To inspire, guide, engage, enrich, and empower Conservative Jewish Women
By Rabbi Ellen S. Wolintz-Fields, Executive Director, Women’s League For Conservative Judaism
This week’s Torah reading, Parashat Kedoshim, is a repetition of the Ten Commandments, in a different order and with some variations in form. Kedoshim is the plural form of the word Kadosh, which means holy, or sacred, or divine. There are many diverse laws detailed in Parashat Kedoshim which, through their observance, will make the Israelites holy, as God is holy. God has set the Jewish people apart from other people, freed the Israelites from slavery, and made the Jewish people the chosen people. We are to emulate God. Just as God is holy, we should act holy, as well.
For example, we are told to provide for the poor and the stranger, and to leave the edges of our fields unharvested, and the fallen fruits of our vineyards ungleaned, so that those in need can come and gather food. We are told to not insult the deaf, or place a stumbling block before the blind, and to show respect for the elderly. We are to be fair in judgement and in commerce, and are not to bear a grudge. We are not to mix different species of cattle or seed, and are not to wear clothes made from a mixture of two kinds of materials, called shatnez. Moses instructs the Israelites to love their neighbors as themselves, and to love the strangers in their midst, since they were strangers in the Land of Egypt.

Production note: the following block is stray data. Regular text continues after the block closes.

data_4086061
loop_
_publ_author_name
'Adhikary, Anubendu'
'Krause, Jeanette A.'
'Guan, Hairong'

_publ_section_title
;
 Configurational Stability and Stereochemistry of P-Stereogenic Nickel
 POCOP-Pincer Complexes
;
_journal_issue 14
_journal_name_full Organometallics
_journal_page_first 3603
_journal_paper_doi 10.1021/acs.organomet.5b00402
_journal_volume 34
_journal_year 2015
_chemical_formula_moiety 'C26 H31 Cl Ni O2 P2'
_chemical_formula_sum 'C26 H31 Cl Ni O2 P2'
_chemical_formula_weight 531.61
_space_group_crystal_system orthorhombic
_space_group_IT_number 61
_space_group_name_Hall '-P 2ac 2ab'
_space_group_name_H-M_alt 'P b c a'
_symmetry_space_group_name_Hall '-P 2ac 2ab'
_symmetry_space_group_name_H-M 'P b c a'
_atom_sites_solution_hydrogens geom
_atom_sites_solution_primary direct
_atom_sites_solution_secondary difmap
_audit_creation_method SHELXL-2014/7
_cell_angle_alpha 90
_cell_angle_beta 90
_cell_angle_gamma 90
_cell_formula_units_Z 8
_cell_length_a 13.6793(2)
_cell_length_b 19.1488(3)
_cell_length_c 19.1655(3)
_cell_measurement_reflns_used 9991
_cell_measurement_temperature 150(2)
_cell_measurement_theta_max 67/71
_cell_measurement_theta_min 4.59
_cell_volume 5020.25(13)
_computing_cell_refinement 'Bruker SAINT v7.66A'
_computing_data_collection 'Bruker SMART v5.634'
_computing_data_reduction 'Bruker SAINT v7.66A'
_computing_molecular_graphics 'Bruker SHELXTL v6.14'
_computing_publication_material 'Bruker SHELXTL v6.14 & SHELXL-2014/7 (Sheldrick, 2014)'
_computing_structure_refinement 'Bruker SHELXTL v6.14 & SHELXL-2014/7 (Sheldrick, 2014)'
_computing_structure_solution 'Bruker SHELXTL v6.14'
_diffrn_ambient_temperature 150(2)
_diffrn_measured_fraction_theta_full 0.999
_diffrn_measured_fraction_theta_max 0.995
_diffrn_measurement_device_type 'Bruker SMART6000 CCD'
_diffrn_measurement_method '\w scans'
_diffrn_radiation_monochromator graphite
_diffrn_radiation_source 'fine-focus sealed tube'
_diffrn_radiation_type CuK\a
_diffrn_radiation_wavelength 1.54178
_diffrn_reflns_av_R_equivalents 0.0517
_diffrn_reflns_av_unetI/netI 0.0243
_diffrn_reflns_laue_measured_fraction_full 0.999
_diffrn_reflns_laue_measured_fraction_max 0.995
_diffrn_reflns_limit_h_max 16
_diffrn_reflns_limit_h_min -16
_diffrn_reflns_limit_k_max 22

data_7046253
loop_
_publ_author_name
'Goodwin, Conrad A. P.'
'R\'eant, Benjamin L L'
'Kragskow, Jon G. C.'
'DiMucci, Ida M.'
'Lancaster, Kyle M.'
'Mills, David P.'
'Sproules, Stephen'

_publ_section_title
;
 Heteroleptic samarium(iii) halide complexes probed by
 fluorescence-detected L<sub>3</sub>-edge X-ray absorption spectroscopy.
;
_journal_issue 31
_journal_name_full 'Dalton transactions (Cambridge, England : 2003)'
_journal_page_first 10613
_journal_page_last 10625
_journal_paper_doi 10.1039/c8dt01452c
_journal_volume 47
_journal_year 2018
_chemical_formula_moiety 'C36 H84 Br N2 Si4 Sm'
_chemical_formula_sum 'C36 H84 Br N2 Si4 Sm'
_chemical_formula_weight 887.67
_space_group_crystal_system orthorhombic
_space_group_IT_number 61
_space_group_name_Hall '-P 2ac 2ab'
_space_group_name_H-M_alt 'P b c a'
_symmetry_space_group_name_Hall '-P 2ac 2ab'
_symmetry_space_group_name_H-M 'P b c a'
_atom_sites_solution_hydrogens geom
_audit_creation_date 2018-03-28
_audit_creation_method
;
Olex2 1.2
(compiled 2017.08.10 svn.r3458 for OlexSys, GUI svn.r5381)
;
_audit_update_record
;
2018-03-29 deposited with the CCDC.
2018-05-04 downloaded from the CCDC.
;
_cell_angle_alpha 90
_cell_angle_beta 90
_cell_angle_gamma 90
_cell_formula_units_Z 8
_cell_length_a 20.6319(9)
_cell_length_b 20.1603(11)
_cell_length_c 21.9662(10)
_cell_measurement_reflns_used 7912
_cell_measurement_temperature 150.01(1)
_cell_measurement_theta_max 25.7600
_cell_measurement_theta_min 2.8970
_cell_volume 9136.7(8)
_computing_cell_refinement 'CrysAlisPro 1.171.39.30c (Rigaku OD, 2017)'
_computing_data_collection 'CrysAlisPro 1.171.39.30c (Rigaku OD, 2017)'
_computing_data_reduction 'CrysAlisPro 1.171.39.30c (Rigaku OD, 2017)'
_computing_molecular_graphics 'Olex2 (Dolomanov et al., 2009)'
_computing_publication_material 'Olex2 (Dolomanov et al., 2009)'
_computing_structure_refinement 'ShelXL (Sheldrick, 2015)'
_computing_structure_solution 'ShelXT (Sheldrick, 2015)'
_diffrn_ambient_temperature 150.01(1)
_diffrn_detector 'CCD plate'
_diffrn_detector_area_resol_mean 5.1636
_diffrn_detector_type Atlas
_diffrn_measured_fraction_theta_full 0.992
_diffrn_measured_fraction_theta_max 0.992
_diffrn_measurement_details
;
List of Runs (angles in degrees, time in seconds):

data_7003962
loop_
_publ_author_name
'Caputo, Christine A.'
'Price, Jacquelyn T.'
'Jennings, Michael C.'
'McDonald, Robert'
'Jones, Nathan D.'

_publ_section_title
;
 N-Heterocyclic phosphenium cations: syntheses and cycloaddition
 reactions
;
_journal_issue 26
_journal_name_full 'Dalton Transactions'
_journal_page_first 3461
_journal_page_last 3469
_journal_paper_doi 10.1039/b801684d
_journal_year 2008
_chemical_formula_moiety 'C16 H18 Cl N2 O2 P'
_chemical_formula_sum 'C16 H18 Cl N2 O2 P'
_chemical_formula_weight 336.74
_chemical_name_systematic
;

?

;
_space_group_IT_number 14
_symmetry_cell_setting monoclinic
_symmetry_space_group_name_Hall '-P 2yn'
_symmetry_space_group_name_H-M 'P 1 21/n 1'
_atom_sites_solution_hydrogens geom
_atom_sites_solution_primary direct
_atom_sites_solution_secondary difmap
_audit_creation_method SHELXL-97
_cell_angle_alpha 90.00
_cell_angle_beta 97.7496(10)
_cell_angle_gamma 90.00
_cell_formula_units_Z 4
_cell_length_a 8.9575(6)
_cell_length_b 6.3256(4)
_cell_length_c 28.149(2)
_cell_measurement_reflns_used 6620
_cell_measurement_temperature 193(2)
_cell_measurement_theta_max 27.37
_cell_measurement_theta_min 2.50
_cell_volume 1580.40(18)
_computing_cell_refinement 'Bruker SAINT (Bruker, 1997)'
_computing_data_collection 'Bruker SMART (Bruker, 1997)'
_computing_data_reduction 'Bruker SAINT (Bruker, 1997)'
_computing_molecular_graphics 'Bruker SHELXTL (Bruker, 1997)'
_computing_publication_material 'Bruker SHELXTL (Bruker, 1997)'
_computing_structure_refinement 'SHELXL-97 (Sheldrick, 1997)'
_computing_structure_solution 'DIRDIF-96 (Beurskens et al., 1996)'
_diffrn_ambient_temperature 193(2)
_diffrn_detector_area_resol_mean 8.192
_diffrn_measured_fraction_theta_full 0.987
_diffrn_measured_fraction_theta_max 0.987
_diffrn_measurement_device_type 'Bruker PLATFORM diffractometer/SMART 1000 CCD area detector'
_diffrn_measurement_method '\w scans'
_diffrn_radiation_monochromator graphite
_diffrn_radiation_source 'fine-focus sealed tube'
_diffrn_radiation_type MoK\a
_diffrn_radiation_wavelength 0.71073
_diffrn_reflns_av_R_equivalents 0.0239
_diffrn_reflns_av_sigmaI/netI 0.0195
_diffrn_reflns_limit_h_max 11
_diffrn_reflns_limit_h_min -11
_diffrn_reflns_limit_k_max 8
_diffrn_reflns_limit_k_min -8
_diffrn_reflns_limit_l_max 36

One of the most famous Biblical verses is found in Parashat Kedoshim, in Leviticus, Chapter 19, Verse 18, V’ahavta L’reacha Kamocha, “Love your neighbor as yourself.” This verse is often referred to as the Golden Rule. This verse is a concept that can also be used at every Sisterhood event. For example, imagine it is your very first time attending a Sisterhood event, or even entering your synagogue community: How would you want to be treated, or greeted? Greet each person that way, even if you have seen the person before, but especially those who seem to be new. Invite them to sit with you, and try to never say that a seat is taken. Be overly warm and welcoming. Call someone who you think may not come to an event or services, without someone else, and invite the person to come along with you. People do not like to enter a room alone, or drive alone. So, call someone to be your buddy to a meeting, event, or services. A great way to implement “Love your neighbor as yourself.”
Weekly Words of Torah is a brief paragraph prepared weekly by our new Executive Director, Rabbi Ellen S. Wolintz-Fields, presented in our “This Week @ Women’s League.” WWOT will provide meaningful thoughts related to the Weekly Torah Portion, an event on the Calendar, a Prayer, or something of Jewish interest, to inspire, guide, engage, enrich, and empower Conservative Jewish Women. If you have any particular interest in future topics, or want to send Rabbi Wolintz-Fields an email, you can contact her at firstname.lastname@example.org. Read previous Weekly Words of Torah here.